The Asus PadFone X features a 13MP auto-focus camera, which shoots stills of up to 4160 x 3120 pixels in 4:3 ratio. There's also a 16:9 mode available, which produces shots with a resolution of up to 3360x1890.
The camera interface consists of still and video capture buttons on the right and options on the left. There is a burst toggle on/off right on top of the still camera button.
The camera of the PadFone X features a number of shooting modes, including HDR, panorama, night, and GIF animation. When in auto mode, users also get a prompt when another shooting mode is more appropriate.
The images produced by the Asus PadFone X camera have a nice level of detail, accurate colors and good contrast. The noise is a bit high but it's nothing too bad. The processing is relatively sparing but at 1:1 magnification, the image is not as natural as we would have liked. That is especially noticeable with foliage. Of course, that may be just nitpicking. For most practical purposes, the PadFone X has an excellent camera.
Unfortunately, the much touted Low light mode is not very usable when handheld due to the really low shutter speeds it uses, but as long as you prop the phone on a sturdy surface it does fine with brightening otherwise completely dark scenes.
The video camera interface is the same as that of the still camera. It holds no surprises.
The 1080p videos have a bitrate of 17Mbps and the stereo audio stream is encoded with a bitrate of 96Kbps. The 1080p videos are recorded with a variable framerate with an average of 24fps and they seem fluid enough. The level of resolved detail is nice and the colors and contrast are good.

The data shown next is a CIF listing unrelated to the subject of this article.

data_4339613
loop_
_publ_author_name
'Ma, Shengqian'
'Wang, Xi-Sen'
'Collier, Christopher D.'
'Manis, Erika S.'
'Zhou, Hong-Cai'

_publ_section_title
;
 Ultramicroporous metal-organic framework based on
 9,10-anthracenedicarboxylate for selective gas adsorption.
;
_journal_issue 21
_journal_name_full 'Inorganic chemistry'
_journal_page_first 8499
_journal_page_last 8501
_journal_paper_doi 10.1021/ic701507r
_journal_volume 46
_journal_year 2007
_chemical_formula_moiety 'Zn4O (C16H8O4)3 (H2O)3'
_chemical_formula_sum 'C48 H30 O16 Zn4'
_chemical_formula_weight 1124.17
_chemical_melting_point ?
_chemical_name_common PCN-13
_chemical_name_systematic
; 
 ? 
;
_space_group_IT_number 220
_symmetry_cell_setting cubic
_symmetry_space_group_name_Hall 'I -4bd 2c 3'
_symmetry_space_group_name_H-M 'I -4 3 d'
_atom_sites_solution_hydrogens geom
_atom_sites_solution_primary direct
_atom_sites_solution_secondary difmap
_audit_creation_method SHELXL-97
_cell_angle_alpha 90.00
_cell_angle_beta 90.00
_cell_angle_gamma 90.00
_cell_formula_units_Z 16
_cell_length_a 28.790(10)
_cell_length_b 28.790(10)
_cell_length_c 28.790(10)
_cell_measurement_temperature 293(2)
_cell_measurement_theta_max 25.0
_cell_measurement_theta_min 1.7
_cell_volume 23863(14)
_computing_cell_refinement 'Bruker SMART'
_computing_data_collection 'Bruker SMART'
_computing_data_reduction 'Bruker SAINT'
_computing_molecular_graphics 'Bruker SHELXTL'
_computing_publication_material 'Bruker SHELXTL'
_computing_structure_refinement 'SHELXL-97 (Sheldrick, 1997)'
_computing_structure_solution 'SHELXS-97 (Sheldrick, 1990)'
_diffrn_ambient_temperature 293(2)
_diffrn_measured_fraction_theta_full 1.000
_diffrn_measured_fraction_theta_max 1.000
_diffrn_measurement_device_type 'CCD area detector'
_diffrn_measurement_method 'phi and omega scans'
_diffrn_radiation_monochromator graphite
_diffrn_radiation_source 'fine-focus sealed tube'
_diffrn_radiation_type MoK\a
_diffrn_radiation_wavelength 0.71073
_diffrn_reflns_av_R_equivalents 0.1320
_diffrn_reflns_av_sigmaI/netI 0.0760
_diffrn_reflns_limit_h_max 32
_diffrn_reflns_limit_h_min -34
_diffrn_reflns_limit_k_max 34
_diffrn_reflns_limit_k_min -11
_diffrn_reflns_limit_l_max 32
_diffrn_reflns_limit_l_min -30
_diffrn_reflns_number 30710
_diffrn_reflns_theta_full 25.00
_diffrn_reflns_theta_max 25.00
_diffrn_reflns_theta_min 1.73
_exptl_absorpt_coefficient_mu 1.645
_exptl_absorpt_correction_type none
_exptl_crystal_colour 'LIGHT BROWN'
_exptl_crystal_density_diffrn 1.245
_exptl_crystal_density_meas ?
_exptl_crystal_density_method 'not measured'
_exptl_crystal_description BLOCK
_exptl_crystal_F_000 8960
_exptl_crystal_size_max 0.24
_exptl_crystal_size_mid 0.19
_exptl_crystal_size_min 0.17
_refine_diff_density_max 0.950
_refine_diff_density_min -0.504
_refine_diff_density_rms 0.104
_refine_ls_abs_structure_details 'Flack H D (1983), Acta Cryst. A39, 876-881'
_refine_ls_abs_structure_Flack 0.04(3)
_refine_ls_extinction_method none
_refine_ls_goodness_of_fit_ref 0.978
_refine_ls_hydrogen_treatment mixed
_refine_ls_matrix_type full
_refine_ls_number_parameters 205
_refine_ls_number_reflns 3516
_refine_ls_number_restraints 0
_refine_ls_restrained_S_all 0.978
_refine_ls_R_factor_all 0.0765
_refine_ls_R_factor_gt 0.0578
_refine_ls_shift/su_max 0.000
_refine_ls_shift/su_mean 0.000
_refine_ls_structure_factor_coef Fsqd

The 2160p videos have a bitrate of 46Mbps and the stereo audio stream is encoded with the same bitrate of 96Kbps. Unfortunately, these videos were not a smooth as the 1080p ones. The framerate was varying and quite often it went down below the average of 17fps. In the best possible conditions it maxed out at 25fps. The level of resolved detail is noticeably higher than the 1080p videos even when you watch them at a 1080p screen - there's just more clarity to them. However, we are not quite sure whether the compromise with the framerate is worth the extra resolution.
You can see a 4K video sample capture with the device below. Don't forget to change the video quality setting in order to see the full resolution.
And here goes a 1080p video sample.